You may be familiar with Cole Bernier's name from Remy Metailler's recent video at Big White Bike Park
. In it, Metailler chases Bernier down some of the bike park's gnarliest black diamond tech and jump trails at serious speed. We were curious about Bernier's three-wheeled adaptive mountain bike, so we decided to do a full bike check on it.
The company that makes the bike that Bernier rides is called Bowhead, which is based in Calgary, Alberta, Canada. The founder of the company, Christian Bagg, was injured in 1996 while snowboarding and paralyzed from the waist down. He starting inventing his way around the challenges he faced and building adaptive equipment. What started as a way to solve his own problems grew into a company that allows others experience the outdoors.
Bowhead offers several different models which are available globally, including the bike park shredding Bowhead Reach that Cole rides. However, each bike that is sold is built to order by Bowhead's team
of engineers to cater to different requirements and preferences. For example, there is a quadriplegic option where you use your elbow to brake and twist your wrist to throttle.
The base model is $14,900 USD, but can cost up to $18,000 USD on a bike with as much carbon and titanium as Cole's bike. Bowhead says they're working on a lower cost model, but ultimately build the bikes to be the highest spec possible and don't cut any corners.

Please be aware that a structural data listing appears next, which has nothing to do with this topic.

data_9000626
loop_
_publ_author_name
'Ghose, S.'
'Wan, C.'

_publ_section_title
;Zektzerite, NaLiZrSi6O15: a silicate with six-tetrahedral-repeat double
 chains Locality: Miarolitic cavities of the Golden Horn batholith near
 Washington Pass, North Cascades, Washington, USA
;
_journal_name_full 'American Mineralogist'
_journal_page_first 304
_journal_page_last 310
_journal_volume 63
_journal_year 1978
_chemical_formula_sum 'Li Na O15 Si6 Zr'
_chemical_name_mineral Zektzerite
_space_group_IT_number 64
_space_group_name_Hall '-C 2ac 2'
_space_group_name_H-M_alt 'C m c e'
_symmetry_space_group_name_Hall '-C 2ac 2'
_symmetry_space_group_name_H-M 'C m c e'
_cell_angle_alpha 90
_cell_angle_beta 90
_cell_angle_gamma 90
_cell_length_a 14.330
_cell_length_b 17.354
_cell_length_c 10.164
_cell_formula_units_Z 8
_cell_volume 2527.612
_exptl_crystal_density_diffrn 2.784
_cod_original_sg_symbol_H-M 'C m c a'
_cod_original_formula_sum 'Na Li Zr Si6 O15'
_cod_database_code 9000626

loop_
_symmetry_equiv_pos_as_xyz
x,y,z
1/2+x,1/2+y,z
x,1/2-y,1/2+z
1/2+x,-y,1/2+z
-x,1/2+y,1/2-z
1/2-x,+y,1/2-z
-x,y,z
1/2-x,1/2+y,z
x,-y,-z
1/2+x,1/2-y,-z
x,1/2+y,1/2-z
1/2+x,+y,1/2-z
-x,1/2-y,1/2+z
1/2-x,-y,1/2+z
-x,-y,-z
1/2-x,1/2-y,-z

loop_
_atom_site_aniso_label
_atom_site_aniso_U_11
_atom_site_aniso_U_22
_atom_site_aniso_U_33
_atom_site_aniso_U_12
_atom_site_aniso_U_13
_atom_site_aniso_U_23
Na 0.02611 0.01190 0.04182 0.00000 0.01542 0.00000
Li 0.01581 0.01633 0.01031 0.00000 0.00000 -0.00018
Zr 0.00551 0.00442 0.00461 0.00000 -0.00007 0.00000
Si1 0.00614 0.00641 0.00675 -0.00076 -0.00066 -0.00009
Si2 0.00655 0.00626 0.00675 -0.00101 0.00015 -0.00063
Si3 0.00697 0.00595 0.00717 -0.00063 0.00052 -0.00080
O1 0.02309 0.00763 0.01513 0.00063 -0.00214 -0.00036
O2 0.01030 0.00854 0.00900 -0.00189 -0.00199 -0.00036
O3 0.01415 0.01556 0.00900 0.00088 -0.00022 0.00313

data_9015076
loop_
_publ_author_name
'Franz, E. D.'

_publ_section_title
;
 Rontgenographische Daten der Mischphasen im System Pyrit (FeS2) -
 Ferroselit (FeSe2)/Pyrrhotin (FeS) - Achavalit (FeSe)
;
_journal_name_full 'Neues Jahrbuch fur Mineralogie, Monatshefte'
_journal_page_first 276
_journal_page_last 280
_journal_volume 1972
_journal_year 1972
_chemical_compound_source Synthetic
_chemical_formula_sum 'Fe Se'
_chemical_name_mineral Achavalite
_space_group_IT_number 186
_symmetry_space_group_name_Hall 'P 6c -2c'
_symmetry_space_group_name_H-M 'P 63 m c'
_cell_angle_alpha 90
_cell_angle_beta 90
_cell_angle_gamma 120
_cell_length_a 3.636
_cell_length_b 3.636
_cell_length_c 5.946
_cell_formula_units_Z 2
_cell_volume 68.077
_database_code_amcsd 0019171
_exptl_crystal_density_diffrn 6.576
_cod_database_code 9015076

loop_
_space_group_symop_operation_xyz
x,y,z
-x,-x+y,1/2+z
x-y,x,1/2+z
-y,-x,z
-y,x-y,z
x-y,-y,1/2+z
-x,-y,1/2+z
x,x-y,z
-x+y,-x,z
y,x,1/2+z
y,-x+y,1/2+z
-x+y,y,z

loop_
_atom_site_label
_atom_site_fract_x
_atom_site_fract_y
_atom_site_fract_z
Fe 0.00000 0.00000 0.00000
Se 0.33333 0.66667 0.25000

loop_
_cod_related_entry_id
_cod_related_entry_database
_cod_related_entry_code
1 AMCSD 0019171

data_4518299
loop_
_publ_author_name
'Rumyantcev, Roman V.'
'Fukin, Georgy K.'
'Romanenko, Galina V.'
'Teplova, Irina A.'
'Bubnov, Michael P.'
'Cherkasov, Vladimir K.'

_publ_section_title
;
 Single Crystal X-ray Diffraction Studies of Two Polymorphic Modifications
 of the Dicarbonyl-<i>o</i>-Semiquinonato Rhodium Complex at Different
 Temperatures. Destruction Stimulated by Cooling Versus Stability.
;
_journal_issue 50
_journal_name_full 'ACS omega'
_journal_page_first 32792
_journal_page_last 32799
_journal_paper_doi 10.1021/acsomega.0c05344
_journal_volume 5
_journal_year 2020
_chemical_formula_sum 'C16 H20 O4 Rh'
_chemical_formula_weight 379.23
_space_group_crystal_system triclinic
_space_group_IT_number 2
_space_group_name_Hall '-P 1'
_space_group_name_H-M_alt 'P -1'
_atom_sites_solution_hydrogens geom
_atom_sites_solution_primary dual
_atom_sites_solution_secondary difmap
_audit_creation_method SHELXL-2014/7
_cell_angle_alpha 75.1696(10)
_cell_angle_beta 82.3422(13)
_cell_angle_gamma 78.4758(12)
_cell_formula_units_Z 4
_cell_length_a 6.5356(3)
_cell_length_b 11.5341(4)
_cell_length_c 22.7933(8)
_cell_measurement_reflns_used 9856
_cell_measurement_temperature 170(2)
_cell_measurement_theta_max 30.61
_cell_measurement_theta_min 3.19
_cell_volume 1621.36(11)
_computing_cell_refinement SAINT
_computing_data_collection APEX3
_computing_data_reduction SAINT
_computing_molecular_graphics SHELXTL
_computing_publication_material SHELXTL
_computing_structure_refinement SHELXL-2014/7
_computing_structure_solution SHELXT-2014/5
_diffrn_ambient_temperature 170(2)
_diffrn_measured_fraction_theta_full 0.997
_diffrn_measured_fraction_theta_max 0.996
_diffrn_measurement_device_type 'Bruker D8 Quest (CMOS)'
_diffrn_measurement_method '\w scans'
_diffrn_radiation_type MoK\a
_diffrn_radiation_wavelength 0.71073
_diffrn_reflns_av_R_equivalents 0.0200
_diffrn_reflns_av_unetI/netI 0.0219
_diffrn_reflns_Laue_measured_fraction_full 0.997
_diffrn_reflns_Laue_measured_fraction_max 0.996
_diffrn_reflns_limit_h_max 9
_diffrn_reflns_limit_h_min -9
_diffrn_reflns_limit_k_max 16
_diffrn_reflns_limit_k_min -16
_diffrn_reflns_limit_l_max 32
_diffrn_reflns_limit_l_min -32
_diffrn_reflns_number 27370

The articulating front end of the bike means you can stay level on up to a 30 degree slope and carve into a corner.
With square edge hits, the front suspension has a maximum travel of 82.55mm. However, because of the articulation in the front end, Bowhead says the effective travel can be as much as 203mm.
Bernier's bike uses Magura MT7 brakes with 203mm rotors and 4 piston calipers. Bowhead runs double front brakes using a splitter so that one lever powers two front brakes. Bowhead typically uses 220mm rotors, but Bernier runs 203mm rotors to match the purple rotors and hubs. Brake bleeding is the most difficult thing to service on the bike, but otherwise most parts are standard high-end MTB and BMX components.
Cole uses a Fox DHX2 coil in the rear with a 600lb spring and runs the rebound in the rear nice and slow so he doesn't get bucked when jumping.
There are Raceface Grippler Grips on the WeAreOne Da Bar Package with a 20mm rise bar and 700mm wide bars